'The tracing and home visits begin as soon as the hospital notifies us that a patient has escaped,' explains the nurse. 'Many patients go home because they start feeling better, and they mistakenly think they are cured. We tell them that they will infect others and that they could possibly become chronically ill and die, but these arguments rarely help'.

The rare exceptions when persuasion works are what keep Tatiana going. Still, after three years of 'tracing', she understandably wishes that the use of force to bring patients to TB treatment centers could be legalized - 'like it was in the past,' when TB control in Russia was more strict. She also regrets that laws protecting TB patients exist only on paper but are not enforced. 'Sometimes patients are fired from their jobs because they have TB. It happens especially when they're employees in commercial companies'.

 

She looks down at her list: Olga is next. She lives alone in a beaten-down house, but she often has guests, who 'party and drink with her'. Today, there are three young women in Olga's living room. When the nurse enters, they look down, and one of them turns to hide her face.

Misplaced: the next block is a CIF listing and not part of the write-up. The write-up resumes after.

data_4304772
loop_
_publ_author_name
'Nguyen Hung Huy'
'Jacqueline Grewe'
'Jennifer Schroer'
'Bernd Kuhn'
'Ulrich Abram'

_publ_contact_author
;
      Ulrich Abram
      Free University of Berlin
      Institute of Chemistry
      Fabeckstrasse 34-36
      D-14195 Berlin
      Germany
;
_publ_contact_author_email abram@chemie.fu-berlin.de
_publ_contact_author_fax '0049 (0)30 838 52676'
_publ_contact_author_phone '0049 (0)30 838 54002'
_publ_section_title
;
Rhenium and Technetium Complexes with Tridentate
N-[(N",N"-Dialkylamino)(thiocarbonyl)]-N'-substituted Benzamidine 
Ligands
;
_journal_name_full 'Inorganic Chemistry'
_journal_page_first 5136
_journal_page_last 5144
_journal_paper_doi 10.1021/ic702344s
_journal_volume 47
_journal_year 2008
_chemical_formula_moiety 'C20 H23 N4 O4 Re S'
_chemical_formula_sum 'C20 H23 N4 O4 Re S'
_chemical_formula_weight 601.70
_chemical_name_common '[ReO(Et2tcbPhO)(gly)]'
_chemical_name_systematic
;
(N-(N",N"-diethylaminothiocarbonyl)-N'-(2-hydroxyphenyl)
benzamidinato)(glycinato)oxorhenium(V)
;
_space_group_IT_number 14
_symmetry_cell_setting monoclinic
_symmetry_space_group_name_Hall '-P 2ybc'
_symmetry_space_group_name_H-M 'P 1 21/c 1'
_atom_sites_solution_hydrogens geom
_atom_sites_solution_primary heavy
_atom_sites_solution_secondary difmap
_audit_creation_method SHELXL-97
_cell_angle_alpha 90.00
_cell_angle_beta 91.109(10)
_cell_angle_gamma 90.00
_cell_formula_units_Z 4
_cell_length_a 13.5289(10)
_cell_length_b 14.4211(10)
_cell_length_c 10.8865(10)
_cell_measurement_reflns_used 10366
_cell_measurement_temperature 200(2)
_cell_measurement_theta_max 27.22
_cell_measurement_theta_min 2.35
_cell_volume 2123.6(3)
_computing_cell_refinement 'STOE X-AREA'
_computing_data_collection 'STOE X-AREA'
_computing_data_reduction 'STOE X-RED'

Tatiana knows that Olga's brother and his son both have TB, and that her brother's wife died of the disease. But she also knows that Olga's daughter was cured, and tries to use this to motivate her: 'You have a positive, living example: your daughter who had TB but was cured' she says. Olga pulls out a plastic bag containing a mixed assortment of pills and says, 'look, I'm taking my tablets'. 'Don't take too many of them,' warns Tatiana, 'you need controlled treatment'. After the visit, Tatiana admits that even if Olga now 'complied,' it may be too late to save her life, as she has probably developed resistance to anti-TB drugs.